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15 METHODS Cell Culture Receptor transcripts were invest igated in isolat ed parasympathetic neurons of the rat intracardiac ganglia. As previously described (Fieber and Adams, 1991), rats were killed by decapitation and the heart was carefully removed and placed in a physiological saline solution (PSS) containing (mM): 140 NaCl, 3 KCl, 2.5 CaCl2, 0.6 MgCl2, 7.7 glucose and 10 histidine; pH to 7.2 with HCl. Next, the atria was removed and incubated for 1 h at 37C in saline solution containing collagenase type 2 (1 mg/ml; Worthington Biomedical Corp., Freehold, NJ, USA). After treatment wit h collagenase, clusters of ganglia were dissected away from the remaining atri al tissue and transferred to a sterile culture dish containing hi gh-glucose culture media (D ulbecco’s Modified Eagle Medium, DMEM), 10% (v/v) fetal calf serum, 100 U/ml penicillin and 0.1 mg/ml streptomycin, and triturated using a finebore Pasteur pipette. The dissociated neurons were finally plated onto polylysine (K) 18 mm glass coverslips and incubated at 37C for 36-72 h under a 95% air, 5% CO2 environment.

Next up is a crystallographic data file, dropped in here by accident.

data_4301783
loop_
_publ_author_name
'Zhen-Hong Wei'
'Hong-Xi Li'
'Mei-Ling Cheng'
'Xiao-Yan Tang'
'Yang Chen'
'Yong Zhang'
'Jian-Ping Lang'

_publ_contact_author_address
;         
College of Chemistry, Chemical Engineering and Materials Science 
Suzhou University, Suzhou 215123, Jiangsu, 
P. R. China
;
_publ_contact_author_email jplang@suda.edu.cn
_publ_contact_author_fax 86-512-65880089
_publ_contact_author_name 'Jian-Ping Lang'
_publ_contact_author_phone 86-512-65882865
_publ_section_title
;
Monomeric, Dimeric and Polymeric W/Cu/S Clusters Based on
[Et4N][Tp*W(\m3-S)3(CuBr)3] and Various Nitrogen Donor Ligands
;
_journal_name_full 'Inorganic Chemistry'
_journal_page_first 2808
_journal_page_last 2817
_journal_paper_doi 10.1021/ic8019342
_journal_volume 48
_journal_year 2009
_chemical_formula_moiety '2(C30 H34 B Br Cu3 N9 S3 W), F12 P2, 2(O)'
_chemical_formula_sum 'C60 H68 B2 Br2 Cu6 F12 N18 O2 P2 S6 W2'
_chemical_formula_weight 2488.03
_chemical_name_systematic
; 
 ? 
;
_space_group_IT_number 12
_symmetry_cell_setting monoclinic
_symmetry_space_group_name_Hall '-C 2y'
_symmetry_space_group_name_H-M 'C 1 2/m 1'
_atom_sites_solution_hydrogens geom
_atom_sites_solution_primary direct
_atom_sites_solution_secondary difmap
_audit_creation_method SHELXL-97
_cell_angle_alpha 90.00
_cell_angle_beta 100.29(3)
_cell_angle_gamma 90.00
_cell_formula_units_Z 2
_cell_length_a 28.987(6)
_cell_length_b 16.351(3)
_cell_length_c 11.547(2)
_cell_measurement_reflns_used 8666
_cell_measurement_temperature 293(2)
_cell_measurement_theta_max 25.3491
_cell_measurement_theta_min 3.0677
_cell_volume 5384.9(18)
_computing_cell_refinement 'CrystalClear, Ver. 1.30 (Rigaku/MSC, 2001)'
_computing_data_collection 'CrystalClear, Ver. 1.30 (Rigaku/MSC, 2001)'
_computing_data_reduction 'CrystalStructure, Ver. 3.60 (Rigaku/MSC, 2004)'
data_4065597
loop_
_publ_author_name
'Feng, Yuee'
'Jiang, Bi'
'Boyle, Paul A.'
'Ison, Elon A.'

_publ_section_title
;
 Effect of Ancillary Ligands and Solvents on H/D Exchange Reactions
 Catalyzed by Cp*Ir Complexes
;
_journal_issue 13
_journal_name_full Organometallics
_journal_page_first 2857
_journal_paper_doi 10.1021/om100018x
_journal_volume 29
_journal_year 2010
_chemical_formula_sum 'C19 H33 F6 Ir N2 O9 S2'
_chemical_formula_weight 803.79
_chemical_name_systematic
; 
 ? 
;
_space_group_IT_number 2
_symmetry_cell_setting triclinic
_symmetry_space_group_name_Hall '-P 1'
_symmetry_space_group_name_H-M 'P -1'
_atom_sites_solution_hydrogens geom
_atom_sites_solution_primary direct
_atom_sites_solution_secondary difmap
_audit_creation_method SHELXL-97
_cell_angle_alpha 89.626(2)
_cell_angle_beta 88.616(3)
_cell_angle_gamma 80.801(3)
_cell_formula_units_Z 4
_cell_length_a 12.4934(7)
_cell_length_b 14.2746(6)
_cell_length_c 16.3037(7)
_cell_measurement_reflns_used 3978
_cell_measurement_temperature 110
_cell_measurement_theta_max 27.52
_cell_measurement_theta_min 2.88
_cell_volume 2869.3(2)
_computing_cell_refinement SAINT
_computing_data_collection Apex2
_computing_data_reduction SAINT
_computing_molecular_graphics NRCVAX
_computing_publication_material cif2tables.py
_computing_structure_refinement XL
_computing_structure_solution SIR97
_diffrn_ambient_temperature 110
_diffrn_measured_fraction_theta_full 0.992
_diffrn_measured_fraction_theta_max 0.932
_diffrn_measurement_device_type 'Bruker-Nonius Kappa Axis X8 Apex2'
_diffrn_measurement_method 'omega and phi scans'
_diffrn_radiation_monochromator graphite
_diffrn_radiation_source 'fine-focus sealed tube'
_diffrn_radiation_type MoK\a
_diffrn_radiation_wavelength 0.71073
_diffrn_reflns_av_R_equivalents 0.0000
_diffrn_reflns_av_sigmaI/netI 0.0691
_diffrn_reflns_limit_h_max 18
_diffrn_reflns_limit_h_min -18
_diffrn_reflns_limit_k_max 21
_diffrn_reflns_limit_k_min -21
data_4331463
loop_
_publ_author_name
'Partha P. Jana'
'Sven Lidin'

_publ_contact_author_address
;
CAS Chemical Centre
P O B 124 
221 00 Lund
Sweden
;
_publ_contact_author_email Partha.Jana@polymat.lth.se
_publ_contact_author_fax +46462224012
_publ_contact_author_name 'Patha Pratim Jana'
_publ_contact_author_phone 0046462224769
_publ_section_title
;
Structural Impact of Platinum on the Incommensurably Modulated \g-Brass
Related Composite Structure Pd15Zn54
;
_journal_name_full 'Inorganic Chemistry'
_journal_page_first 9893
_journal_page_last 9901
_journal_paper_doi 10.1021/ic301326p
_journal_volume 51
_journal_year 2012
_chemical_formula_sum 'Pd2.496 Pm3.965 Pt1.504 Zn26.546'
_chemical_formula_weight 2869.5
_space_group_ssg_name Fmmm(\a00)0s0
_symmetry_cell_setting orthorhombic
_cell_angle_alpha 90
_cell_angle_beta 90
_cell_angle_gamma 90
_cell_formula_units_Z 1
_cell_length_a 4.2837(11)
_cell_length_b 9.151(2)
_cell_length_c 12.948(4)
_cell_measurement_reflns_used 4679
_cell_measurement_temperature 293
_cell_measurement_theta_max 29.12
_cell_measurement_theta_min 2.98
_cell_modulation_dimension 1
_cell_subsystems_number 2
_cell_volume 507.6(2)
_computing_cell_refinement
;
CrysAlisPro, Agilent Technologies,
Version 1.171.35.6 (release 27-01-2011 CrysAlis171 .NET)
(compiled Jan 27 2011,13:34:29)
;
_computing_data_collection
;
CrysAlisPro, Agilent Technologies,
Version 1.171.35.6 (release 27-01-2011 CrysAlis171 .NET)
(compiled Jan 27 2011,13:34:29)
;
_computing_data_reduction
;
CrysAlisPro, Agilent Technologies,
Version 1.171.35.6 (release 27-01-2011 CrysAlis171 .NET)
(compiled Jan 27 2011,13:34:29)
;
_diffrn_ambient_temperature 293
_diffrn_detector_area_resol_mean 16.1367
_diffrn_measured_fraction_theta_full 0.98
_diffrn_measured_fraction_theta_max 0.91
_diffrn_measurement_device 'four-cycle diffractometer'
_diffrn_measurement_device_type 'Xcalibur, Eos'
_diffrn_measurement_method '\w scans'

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16 RT-PCR The expression of PAC1, VPAC1, and VPAC2 receptors was studied in cardiac tissues from neonatal rats (3-7 days old). Total RNA was isolated from intracardiac ganglia and associated tissue, atria, ventricles and pituitary gland (positive control) (RNeasy, Qiagen, Hil den, Germany). The RNA was reverse transcribed and the resultant cDNA amp lified using PCR techniques. PCR products were resolved using agarose gel (1.5%) electrophoresis with ethidium bromide as the label, and visualized us ing UV illumination. In all PCR experiments from tissue ex tracts, RT-negative controls were conducted to screen for contaminants. RNA wa s reverse-transcribed in a 20 l reaction volume using the SuperScript FirstStrand Synthesis System for RT-PCR (Invitrogen Co., San Diego, CA, USA). As a negative contro l, a PCR reaction with only water was conducted to eliminate the possibility of false positives due to contaminating cDNA. Primer pairs specific for PAC1, VPAC1 and VPAC2 receptor transcripts (Table 2.1) were designed to span an intron in order to discriminate between genomic DNA and cDNA. PCR reactions were conducted using the SuperScript System with Plat inum Taq DNA polymerase (Invitrogen Co.). The cycling parameters were one cycl e of 94C for 2 min; 30 cycles of 94C for 30 s, 61C for 45 s, and 72C for 1 min; and one cycle of 72 C for 5 min.